Alexander Reinert joined the faculty of Cardozo in 2007, after working as an associate at Koob & Magoolaghan for six years, where he focused on the rights of people confined in prisons and jails, employment discrimination, and disability rights. Reinert teaches and conducts research in the areas of Civil Procedure, Constitutional Law, Criminal Law, Federal Courts, and Law of Prisons and Jails. His articles have appeared in the California Law Review, Journal of Empirical Legal Studies, Notre Dame Law Review, Northwestern University Law Review, Stanford Law Review, the University of Pennsylvania Law Review, and the University of Virginia Law Review, among other journals. His academic work has been profiled multiple times in The New York Times and cited by state and federal courts throughout the country.
In addition to his teaching and research, Reinert also has litigated numerous significant civil rights cases, including arguing on behalf of post-September 11th detainees before the U.S. Supreme Court in Ashcroft v. Iqbal, representing thousands of incarcerated people in New York State and New York City in multiple class actions challenging solitary confinement conditions, and working with the American Civil Liberties Union to seek compensation for immigrant families wrongfully separated at the U.S.-Mexico border. Reinert has testified in Congress on qualified immunity doctrine and other barriers to justice and he frequently trains lawyers, judges, and law clerks on civil rights doctrine and procedure. In 2016 he became the director of the Center for Rights and Justice, which brings together the scholarship, programs and clinics at Cardozo engaged in public service, client advocacy and academic scholarship dealing with issues of fairness, equality, access to justice and transparency. In 2019 he became the Max Freund Professor of Litigation and Advocacy at Cardozo.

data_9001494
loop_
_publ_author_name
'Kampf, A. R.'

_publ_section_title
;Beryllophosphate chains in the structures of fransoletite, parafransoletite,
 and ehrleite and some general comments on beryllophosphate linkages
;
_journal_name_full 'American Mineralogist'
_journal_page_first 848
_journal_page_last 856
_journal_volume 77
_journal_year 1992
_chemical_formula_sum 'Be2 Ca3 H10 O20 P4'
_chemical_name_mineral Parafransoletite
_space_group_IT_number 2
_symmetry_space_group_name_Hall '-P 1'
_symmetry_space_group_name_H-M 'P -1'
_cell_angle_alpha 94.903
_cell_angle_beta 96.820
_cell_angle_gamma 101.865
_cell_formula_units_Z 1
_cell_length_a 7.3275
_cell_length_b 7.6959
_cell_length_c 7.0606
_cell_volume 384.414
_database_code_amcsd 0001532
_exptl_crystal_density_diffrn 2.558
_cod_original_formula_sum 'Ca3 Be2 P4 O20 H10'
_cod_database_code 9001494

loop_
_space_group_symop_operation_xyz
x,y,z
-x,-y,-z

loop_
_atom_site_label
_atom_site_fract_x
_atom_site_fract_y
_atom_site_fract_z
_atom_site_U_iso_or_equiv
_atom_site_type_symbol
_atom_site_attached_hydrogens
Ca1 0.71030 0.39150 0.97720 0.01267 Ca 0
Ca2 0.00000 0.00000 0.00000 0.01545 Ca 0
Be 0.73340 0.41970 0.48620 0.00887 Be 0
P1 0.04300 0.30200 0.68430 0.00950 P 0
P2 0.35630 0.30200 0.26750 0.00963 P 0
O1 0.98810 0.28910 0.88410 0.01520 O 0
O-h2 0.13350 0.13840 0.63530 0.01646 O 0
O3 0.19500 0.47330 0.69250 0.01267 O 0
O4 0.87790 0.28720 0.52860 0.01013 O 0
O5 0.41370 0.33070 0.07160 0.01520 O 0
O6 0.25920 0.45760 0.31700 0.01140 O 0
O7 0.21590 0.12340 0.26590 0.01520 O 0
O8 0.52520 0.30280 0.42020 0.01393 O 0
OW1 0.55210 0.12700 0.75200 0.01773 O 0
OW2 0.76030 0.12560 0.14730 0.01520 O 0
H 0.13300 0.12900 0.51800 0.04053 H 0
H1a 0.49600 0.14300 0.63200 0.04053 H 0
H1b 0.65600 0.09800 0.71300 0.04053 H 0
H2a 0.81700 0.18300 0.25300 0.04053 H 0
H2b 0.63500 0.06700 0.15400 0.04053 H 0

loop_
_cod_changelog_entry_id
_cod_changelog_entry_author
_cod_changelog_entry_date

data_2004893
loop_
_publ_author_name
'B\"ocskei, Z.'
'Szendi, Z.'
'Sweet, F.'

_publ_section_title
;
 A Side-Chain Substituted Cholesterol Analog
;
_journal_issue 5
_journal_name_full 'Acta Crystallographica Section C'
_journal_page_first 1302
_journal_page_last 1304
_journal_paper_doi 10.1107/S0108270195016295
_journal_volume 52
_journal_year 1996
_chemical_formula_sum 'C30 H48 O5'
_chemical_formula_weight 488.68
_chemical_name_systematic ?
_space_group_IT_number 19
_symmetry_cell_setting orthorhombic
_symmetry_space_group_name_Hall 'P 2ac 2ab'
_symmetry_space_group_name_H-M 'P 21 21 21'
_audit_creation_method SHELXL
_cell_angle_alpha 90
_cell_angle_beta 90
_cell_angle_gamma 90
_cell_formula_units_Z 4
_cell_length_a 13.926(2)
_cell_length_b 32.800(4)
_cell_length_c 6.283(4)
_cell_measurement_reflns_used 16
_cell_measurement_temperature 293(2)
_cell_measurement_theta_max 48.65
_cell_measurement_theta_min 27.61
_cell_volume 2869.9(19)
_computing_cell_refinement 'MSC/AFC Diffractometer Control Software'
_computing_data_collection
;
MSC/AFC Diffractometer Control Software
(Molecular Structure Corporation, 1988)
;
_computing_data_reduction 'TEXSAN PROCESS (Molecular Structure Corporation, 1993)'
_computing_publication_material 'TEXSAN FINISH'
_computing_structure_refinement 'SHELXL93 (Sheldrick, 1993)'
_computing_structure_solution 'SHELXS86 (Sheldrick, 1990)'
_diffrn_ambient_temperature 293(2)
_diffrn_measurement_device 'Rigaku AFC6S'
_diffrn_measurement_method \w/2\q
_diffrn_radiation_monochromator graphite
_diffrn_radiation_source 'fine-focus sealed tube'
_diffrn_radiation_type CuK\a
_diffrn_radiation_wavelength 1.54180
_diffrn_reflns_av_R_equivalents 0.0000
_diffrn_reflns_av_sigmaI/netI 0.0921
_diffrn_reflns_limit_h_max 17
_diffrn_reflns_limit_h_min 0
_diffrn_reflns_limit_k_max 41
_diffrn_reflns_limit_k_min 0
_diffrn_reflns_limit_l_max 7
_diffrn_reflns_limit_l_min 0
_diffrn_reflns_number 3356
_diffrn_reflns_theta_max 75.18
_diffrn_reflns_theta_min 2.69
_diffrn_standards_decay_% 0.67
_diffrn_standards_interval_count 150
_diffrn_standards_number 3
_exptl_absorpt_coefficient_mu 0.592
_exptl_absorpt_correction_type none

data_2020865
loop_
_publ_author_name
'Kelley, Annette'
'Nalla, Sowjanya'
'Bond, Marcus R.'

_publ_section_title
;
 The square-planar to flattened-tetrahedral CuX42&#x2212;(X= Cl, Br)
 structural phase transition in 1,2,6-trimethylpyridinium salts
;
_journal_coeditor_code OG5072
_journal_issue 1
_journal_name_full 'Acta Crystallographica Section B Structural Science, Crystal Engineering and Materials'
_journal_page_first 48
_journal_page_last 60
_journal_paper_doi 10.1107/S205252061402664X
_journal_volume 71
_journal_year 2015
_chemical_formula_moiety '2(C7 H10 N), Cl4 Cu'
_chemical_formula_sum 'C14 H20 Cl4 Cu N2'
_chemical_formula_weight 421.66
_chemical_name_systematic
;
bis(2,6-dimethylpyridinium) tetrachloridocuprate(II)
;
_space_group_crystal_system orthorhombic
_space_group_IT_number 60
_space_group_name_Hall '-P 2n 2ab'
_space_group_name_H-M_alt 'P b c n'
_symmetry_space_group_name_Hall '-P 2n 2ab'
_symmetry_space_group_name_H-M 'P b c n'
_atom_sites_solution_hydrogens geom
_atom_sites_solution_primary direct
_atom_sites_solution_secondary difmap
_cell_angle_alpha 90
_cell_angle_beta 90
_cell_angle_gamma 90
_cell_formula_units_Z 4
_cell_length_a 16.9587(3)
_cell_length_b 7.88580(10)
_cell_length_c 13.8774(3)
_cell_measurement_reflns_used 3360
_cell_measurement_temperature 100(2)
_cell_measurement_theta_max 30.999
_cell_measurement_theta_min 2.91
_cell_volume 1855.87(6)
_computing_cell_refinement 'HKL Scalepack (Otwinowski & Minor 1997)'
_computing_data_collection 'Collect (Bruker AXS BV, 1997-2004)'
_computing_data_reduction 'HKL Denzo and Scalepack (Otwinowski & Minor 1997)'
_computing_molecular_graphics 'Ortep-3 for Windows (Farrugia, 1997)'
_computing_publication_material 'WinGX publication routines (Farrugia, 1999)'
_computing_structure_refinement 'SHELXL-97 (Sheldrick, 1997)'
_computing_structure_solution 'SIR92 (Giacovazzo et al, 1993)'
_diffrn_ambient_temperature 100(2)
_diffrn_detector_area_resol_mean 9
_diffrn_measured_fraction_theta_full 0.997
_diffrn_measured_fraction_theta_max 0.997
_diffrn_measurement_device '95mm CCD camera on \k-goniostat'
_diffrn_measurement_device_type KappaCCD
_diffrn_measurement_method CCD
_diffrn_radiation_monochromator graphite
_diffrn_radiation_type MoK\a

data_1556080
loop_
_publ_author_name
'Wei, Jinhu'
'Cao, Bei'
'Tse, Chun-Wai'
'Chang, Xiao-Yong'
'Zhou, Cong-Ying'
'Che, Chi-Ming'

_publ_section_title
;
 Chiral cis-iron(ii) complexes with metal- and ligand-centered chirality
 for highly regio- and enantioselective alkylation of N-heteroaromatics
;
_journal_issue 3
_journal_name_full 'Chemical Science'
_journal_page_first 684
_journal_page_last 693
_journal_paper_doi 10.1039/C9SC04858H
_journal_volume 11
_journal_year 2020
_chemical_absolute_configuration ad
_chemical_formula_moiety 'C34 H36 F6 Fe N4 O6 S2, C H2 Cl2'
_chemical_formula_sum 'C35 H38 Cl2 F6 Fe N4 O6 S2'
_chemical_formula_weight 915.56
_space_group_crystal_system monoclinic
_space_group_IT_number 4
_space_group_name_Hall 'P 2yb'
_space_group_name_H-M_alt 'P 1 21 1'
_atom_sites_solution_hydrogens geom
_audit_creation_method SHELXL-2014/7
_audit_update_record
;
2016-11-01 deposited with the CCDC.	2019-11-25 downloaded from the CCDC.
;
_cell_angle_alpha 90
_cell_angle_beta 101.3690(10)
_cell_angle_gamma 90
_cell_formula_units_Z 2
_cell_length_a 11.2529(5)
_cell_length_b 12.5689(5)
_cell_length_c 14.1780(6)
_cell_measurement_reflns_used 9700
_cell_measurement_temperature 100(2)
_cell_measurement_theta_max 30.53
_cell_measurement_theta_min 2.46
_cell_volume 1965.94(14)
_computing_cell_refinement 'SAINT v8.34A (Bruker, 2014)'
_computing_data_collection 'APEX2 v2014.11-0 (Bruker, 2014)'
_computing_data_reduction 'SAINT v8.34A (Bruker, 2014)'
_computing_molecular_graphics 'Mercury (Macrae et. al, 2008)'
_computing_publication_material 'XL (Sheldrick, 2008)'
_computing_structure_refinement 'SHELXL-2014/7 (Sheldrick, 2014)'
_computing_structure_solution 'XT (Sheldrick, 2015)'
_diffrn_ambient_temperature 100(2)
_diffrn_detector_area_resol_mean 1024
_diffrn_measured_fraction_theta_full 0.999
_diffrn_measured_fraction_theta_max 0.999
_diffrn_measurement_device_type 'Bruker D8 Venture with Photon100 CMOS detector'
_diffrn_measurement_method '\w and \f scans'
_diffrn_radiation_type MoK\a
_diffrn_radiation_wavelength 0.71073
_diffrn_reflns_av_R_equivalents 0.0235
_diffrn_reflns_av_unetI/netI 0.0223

Reinert graduated magna cum laude from New York University School of Law. Upon graduating from law school, he held two clerkships, first with the Hon. Harry T. Edwards, D.C. Circuit Court of Appeals, and then with United States Supreme Court Justice Stephen G. Breyer.